President Joe Biden delivers a speech at the Royal Castle in Warsaw, Poland on March 26, 2022. (Photo by BRENDAN SMIALOWSKI/AFP via Getty Images)
(CNSNews.com) – In his sternly delivered speech in Warsaw, Poland on Saturday, President Joe Biden spoke at length about « cruelty and brutality » of Russia’s « unjust war » in Ukraine.
But aside from saying Putin « cannot remain in power » and « Europe must end its dependence on Russian fossil fuels, » the president made no suggestions about how the war might end.
He did urge free people to « steel ourselves for the long fight ahead. »
Biden framed Putin’s war in Ukraine as a « battle for freedom » — « a battle between democracy and autocracy, between liberty and repression, between a rules-based order and one governed by brute force. In this battle, we need to be clear-eyed, » Biden said, invoking the « long, painful slog » to overcome « Soviet repression. »
« This battle will not be won in days or months either. We need to steel ourselves for the long fight ahead. »
Biden talked about his efforts to avert Putin’s war: « I met with him in person and talked to him many times on the phone. Time and again, we offered real diplomacy and concrete proposals to strengthen European security, enhance transparency, and build confidence on all sides, » he said.
« But Putin and Russia met each of the proposals with disinterest in any negotiation, with lies and ultimatums. Russia was bent on violence from the start. »
Biden did not call for new talks, repeat his earlier concrete proposals, or offer any particular path to peace aside from what he’s already done – sanctions on Russia and military equipment to Ukraine:
« Swift and punishing costs are the only things that are going to get Russia to change its course, » he said, describing punitive U.S. and NATO sanctions, which — he admitted — have cut off the Russian people from the rest of the world. (He assured the Russian people, « You, the Russian people, are not our enemy. »)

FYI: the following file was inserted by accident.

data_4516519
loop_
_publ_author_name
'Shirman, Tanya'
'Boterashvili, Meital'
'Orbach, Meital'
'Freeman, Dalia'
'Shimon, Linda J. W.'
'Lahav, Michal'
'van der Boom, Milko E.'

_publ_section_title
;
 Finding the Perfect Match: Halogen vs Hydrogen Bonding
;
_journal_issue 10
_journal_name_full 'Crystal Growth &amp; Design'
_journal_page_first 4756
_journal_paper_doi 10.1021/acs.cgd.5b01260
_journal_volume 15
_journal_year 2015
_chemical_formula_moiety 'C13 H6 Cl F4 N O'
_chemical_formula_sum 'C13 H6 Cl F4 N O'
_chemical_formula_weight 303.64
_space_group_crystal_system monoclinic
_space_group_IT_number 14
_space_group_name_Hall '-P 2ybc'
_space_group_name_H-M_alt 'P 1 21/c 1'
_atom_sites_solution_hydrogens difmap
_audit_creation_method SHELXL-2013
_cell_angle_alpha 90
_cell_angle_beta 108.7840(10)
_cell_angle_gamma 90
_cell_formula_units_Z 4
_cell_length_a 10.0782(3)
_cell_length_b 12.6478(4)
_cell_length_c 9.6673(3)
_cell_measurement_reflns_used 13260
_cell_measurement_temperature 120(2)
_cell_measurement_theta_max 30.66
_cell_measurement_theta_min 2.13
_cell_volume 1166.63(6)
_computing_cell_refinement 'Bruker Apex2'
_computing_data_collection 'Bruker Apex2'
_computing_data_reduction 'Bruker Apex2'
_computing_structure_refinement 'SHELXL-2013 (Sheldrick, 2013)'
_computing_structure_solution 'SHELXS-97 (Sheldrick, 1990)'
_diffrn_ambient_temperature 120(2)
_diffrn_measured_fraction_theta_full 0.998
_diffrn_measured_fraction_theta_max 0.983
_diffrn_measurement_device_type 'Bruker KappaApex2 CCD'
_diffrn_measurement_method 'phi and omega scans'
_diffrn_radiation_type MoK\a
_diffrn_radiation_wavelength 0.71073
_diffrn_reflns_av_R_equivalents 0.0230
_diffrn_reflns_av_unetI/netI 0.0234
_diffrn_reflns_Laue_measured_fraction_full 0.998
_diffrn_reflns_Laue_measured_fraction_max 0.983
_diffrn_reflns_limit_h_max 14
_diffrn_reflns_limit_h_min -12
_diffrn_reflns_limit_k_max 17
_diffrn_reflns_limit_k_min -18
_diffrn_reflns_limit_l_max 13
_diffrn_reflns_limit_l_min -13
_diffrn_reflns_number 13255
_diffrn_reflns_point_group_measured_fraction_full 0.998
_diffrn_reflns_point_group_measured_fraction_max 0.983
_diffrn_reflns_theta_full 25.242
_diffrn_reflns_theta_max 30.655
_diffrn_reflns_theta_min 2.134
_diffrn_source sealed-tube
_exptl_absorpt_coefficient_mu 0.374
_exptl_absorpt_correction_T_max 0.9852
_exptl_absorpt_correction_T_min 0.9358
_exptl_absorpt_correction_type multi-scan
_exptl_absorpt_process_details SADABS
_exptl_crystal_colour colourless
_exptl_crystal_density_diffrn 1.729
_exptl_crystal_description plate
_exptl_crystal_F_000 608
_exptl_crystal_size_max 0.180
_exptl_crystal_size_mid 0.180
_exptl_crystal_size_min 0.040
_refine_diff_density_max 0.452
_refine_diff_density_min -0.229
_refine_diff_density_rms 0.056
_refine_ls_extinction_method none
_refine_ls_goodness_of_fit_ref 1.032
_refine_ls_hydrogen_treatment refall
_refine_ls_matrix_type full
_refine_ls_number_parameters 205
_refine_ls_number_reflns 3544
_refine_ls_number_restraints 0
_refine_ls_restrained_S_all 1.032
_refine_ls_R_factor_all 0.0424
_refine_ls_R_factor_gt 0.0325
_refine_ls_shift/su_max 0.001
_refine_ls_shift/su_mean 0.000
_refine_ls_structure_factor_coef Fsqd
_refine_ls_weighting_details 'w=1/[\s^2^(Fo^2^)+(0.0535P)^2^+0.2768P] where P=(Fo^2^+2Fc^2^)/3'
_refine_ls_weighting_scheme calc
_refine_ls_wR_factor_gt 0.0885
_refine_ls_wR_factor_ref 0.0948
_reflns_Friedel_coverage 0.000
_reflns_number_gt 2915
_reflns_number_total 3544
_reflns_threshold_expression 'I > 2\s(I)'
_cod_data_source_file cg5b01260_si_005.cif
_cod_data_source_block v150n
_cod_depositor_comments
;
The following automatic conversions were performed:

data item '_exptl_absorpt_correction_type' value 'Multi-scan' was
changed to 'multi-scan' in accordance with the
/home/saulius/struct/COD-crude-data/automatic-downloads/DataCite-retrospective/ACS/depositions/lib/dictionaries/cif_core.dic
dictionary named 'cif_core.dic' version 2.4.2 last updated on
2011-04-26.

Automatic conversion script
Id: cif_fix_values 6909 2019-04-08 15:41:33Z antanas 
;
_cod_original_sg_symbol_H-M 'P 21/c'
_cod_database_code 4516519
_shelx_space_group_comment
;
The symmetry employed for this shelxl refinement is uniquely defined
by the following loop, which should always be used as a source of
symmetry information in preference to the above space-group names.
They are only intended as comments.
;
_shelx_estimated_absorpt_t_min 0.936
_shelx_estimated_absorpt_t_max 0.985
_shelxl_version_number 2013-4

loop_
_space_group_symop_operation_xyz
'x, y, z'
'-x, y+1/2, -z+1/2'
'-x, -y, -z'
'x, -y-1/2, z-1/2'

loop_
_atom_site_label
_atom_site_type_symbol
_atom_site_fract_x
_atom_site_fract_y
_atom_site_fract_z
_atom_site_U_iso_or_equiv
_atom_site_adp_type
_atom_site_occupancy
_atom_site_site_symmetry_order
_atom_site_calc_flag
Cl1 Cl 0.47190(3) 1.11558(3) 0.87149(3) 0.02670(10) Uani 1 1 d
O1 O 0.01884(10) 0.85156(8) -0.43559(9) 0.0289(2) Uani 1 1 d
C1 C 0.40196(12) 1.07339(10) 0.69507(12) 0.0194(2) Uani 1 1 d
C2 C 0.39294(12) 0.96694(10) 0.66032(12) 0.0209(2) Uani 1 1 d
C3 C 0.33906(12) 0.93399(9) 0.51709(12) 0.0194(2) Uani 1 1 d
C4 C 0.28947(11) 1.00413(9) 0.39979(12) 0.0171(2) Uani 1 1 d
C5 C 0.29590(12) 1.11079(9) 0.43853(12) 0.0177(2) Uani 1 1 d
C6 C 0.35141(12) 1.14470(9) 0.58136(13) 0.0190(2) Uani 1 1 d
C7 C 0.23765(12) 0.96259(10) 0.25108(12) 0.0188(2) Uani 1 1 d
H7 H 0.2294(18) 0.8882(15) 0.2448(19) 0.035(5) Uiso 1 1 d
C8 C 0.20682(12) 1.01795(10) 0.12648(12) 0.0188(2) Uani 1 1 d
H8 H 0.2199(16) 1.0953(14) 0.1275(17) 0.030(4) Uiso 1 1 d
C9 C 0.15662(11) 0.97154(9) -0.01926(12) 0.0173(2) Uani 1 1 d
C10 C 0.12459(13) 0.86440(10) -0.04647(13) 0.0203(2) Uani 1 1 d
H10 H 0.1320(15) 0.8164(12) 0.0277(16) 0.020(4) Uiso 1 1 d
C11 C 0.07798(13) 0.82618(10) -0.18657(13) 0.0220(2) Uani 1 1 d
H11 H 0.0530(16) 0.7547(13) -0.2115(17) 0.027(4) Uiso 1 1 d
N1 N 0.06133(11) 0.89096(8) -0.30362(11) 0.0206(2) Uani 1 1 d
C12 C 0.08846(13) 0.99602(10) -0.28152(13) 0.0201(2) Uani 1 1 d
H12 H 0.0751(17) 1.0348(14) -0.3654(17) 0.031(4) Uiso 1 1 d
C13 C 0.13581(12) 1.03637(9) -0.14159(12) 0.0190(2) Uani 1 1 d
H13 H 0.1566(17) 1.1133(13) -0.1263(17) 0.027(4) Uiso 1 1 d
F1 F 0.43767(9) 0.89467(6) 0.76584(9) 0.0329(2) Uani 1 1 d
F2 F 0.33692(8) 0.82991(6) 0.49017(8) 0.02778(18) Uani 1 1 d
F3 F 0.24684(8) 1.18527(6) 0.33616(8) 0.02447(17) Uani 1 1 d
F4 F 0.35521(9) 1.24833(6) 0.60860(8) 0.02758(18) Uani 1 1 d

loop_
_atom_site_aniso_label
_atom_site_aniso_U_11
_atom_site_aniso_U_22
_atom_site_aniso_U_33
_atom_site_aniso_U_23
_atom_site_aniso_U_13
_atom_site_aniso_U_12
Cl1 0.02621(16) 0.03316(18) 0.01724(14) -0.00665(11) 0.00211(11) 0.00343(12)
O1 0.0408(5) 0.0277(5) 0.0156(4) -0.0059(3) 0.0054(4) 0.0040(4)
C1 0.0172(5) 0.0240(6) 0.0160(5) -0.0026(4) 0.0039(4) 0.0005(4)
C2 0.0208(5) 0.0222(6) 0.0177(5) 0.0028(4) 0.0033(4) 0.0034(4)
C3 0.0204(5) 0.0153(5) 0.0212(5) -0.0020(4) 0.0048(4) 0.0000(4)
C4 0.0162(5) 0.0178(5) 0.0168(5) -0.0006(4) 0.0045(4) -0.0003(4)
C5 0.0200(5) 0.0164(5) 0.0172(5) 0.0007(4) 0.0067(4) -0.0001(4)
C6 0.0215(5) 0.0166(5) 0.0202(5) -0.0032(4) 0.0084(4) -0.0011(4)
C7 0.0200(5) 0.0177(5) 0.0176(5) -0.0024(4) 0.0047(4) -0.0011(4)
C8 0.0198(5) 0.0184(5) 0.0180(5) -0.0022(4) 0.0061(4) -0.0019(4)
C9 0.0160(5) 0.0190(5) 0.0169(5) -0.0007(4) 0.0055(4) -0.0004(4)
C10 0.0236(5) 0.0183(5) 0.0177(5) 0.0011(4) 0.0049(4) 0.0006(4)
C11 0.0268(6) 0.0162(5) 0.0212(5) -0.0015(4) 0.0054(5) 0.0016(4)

Biden also noted the « incredible levels of military, economic, and humanitarian assistance » the U.S. and NATO have sent — and are still sending — to Ukraine.
Biden told the people of Ukraine, « We stand with you. »
Biden talked about the unity and resolve of the NATO alliance. « Let us resolve to put the strength of democracies into action to thwart the…designs of autocracy. Let us remember that the test of this moment is the test of all time. »
Biden talked emotionally about the plight of Ukrainian refugees, the generosity of the Polish people, and humanitarian relief.
Biden told the people of Europe that Putin’s war « has already made a few things crystal clear. First, Europe must end its dependence on Russian fossil fuels…
« …Over the long term, as a matter of economic security and national security and for the survivability of the planet, we all need to move as quickly as possible to clean, renewable energy. And we’ll work together to help get that done so that the days of any nation being subject to the whims of a tyrant for its energy needs are over. They must end. They must end.
« And second, we have to fight the corruption coming from the Kremlin to give the Russian people a fair chance. And finally, and most urgently, we maintain absolute unity — we must — among the world’s democracies. »
In one of the last lines of his speech, unscripted, Biden appeared to offer his only war-ending thought: « For God’s sake, this man cannot remain in power. »
Once again, as it has done on numerous occasions, the Biden White House was called upon to clarify the president’s meaning:
« The president’s point was that Putin cannot be allowed to exercise power over his neighbors or the region. He was not discussing Putin’s power in Russia, or regime change, » a White House official reportedly wrote in a statement.
At a news conference in Jerusalem on Sunday, Secretary of State Antony Blinken explained Biden’s meaning: « Putin cannot be empowered to wage war or engage in aggression against Ukraine or anyone else, » Blinken said. « We do not have a strategy of regime change in Russia, or anywhere else for that matter. » Blinken said « it’s up to the Russian people » to decide whether Putin stays or goes.
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